The Ownership of Ratings
AbstractStandard & Poor's provides corporate governance ratings to firms who can, upon learning those, decide to reveal them or not to the market. This paper identifies the circumstances under which such a simple ownership contract over ratings can emerge as the optimal arrangement. Firms hiding their ratings can only be an equilibrium outcome if they are sufficiently uncertain of their quality at the time of hiring a certification intermediary and if the decision to get a rating is not observable. For some distribution functions of firms' qualities, a competitive market is a necessary condition for this result to obtain. Competition between rating intermediaries will unambiguously lead to less information being revealed in equilibrium.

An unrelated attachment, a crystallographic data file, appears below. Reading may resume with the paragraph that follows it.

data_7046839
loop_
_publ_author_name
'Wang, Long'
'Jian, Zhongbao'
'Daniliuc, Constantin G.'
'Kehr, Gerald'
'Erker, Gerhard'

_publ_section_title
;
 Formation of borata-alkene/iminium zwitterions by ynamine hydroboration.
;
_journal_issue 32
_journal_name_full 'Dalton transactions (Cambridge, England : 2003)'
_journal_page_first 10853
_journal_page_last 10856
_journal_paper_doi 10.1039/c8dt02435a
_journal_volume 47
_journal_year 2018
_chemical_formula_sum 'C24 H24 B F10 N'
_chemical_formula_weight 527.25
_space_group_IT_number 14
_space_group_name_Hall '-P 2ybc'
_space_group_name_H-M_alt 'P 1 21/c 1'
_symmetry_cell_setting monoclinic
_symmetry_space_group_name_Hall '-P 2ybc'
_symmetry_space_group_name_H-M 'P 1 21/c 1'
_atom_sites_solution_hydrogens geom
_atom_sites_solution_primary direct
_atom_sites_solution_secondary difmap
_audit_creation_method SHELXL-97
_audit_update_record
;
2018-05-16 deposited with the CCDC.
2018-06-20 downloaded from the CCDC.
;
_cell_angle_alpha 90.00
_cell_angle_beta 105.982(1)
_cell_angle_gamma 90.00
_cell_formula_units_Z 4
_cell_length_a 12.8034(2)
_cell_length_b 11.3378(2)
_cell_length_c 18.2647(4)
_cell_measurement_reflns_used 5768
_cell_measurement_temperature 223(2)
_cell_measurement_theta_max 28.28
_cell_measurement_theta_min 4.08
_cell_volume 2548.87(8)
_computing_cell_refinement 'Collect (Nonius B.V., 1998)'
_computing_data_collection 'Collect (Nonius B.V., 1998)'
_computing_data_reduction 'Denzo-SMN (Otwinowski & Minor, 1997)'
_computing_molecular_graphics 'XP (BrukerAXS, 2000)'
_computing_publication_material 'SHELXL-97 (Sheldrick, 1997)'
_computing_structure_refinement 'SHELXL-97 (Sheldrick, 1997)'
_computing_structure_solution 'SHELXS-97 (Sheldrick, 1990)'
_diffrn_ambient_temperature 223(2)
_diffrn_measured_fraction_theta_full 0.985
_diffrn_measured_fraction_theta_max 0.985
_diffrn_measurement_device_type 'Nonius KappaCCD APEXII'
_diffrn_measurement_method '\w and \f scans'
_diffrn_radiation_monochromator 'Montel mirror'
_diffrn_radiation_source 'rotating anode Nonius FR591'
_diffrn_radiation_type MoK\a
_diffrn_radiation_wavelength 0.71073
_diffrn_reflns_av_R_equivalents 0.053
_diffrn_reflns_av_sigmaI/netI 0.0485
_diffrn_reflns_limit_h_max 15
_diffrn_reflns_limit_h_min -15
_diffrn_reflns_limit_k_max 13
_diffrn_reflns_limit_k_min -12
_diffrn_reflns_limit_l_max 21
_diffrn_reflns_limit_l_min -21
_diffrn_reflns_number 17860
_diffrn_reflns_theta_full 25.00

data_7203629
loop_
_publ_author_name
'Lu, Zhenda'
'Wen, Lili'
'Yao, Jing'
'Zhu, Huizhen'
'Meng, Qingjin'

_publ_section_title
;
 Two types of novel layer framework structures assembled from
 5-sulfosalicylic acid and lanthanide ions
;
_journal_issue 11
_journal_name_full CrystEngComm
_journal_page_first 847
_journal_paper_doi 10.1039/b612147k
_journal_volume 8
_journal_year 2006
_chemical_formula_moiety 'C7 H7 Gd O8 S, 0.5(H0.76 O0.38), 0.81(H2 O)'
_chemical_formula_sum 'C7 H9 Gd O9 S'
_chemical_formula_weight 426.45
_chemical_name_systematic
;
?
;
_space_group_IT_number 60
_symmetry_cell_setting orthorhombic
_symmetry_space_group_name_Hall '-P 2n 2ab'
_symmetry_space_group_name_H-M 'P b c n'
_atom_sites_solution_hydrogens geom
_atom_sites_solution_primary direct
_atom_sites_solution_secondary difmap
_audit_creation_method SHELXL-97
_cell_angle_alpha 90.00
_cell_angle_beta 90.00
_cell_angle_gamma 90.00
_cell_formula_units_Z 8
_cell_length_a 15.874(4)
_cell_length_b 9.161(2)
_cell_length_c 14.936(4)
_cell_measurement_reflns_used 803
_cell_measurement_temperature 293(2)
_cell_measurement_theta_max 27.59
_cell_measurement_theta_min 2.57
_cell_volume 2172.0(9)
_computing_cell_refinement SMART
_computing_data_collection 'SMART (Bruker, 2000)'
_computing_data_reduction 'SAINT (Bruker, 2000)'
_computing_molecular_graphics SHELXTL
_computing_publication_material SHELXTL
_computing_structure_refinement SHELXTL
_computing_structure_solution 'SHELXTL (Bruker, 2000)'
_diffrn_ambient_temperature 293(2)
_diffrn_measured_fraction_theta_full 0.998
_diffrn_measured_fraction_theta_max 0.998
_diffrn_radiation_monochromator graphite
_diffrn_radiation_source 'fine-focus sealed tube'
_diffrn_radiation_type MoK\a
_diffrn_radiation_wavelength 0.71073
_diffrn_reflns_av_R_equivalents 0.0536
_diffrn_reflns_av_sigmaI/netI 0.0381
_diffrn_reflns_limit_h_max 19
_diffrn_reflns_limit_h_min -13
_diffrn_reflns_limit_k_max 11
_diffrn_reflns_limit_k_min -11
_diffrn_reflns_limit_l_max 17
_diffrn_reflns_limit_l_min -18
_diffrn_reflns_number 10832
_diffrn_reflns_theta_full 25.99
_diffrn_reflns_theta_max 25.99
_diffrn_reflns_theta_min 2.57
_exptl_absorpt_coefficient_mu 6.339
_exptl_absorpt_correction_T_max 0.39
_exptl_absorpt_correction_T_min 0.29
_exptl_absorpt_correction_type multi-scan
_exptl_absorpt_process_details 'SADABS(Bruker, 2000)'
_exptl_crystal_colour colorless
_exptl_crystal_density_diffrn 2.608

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Bibliographic InfoPaper provided by C.E.P.R. Discussion Papers in its series CEPR Discussion Papers with number 5432.
Date of creation: Dec 2005
Date of revision:
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Other versions of this item:
- D23 - Microeconomics - - Production and Organizations - - - Organizational Behavior; Transaction Costs; Property Rights
- D82 - Microeconomics - - Information, Knowledge, and Uncertainty - - - Asymmetric and Private Information; Mechanism Design
- G34 - Financial Economics - - Corporate Finance and Governance - - - Mergers; Acquisitions; Restructuring; Corporate Governance
- L15 - Industrial Organization - - Market Structure, Firm Strategy, and Market Performance - - - Information and Product Quality
This paper has been announced in the following NEP Reports:
- NEP-ALL-2006-01-29 (All new papers)
- NEP-FIN-2006-01-29 (Finance)
- NEP-FMK-2006-01-29 (Financial Markets)
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